March 30, 2017. Lawrence Journal-World.
An assembly hosted by faith group Justice Matters on Thursday brought up community issues such as mental health, affordable housing and school equity, and event organizers weren’t shy in voicing their disappointment that not all local leaders attended.
The conclusion of the third annual Nehemiah Action Assembly likely sent cell phones of two local leaders — School Board President Marcel Harmon and Douglas County Commission Chair Mike Gaughan — buzzing with text messages after their numbers were projected in front of the nearly full Lied Center and the approximately 1,500 attendees were encouraged to text them.
March 28, 2017. The Louisville Courier-Journal.
The “Safe City” platform of Citizens of Louisville Organized and United Together, or “CLOUT” was on the table Tuesday in a gathering of hundreds of residents, elected officials, civic leaders and activists at the Memorial Auditorium in Old Louisville.
Representatives from 22 churches and religious organizations led a conversation with officials about the agenda of affordable housing, education reform, substance abuse and mental health treatment.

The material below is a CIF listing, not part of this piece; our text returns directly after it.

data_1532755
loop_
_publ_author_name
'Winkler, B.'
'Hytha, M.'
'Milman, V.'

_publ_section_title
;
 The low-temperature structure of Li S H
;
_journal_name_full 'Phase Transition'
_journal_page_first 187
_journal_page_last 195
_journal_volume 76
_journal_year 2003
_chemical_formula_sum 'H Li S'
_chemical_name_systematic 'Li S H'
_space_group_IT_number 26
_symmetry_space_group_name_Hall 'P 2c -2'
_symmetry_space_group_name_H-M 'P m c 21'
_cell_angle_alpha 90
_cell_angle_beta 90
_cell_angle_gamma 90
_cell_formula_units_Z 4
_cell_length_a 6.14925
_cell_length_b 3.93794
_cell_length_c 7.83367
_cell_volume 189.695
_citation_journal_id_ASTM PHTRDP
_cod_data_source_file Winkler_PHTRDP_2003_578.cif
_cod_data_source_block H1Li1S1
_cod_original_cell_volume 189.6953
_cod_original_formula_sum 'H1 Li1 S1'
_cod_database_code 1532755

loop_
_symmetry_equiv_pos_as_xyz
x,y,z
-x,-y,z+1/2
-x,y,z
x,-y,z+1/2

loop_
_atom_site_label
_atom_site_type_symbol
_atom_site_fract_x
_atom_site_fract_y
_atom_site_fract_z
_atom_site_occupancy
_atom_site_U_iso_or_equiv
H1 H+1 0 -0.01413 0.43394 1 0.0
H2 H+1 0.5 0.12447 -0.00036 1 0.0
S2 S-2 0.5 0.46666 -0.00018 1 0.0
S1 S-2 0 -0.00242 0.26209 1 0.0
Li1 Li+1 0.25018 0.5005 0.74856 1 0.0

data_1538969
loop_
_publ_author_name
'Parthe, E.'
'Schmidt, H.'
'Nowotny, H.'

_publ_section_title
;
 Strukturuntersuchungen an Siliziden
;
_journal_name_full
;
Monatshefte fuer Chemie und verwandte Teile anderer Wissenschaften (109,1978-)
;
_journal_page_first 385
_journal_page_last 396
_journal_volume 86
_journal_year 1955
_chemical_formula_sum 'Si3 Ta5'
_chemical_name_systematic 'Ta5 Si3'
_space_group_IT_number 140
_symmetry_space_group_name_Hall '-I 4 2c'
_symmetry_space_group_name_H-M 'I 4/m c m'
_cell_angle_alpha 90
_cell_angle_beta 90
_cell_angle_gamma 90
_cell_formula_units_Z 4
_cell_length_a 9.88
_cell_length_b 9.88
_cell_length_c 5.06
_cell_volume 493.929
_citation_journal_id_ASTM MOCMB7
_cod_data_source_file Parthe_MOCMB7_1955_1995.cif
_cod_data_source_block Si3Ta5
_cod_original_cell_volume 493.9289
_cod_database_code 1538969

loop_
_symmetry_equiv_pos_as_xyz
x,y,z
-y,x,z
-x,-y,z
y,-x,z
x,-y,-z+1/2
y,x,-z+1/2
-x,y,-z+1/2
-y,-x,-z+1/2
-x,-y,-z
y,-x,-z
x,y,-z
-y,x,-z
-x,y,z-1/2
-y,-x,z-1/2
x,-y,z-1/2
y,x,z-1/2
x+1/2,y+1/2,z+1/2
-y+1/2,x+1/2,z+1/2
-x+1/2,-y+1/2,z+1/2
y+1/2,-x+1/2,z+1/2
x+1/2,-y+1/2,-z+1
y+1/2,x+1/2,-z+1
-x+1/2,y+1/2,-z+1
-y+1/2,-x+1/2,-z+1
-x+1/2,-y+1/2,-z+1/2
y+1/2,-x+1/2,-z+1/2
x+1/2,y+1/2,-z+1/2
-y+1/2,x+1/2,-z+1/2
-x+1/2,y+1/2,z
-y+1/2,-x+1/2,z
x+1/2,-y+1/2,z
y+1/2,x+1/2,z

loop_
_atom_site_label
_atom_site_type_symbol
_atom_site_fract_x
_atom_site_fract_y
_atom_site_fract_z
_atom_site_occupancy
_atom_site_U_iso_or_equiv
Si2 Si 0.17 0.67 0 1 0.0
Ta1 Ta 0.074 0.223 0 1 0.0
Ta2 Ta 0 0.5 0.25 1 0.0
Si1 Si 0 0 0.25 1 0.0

March 28, 2017. The Daily Progress.
Hundreds of people from diverse religious backgrounds came together on Tuesday night for updates on two initiatives taken up by the Interfaith Movement Promoting Action by Congregations Together, better known as IMPACT.
With 16 congregations — some Christian, some Jewish, some Muslim — in attendance Tuesday night at the Church of the Incarnation, committee leader Janie Pudhorodsky reminded the crowd that the local regional jail locks up about 3,150 drug and alcohol addicts each year and said that nearly all female inmates have experienced sexual abuse and violence.
March 28, 2017. Creative Loafing Tampa Bay.
In front of nearly 1500 people gathered Monday at Nativity Catholic Church in Brandon, the Hillsborough Organization for Progress and Equality (HOPE) brought out some of the area’s most well known politicians as part of their 2017 Nehemiah Action.
March 27, 2017. Sarasota Herald-Tribune.
SARASOTA — A program that allows young people accused of minor crimes to avoid arrest had been embraced by Sarasota County law enforcement over the last year.
Now local leaders are part of a statewide push to increase the use of civil citations, which allow juvenile offenders to do community service and face other sanctions rather than arrest.